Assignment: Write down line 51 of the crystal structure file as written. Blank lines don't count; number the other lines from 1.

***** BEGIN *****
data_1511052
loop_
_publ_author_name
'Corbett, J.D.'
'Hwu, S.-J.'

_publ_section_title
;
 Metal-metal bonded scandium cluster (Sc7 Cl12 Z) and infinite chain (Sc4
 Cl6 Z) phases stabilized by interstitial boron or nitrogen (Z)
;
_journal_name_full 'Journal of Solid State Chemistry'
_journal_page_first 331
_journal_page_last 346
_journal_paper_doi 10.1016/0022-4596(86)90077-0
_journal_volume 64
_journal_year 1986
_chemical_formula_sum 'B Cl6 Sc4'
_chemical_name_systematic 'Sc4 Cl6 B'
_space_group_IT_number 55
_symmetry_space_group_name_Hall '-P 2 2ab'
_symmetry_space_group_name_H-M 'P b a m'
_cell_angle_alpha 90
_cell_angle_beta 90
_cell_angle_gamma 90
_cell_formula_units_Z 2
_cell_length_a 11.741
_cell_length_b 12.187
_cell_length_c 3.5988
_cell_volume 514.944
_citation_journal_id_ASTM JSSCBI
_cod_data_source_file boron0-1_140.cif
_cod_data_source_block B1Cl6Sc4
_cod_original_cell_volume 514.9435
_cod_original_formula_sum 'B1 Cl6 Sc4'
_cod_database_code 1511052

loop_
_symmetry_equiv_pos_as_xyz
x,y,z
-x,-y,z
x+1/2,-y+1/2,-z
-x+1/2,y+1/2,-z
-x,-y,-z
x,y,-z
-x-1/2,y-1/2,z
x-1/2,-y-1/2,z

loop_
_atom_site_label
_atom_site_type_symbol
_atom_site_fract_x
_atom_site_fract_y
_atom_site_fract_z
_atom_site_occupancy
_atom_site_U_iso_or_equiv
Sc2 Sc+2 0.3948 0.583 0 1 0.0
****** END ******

_atom_site_fract_z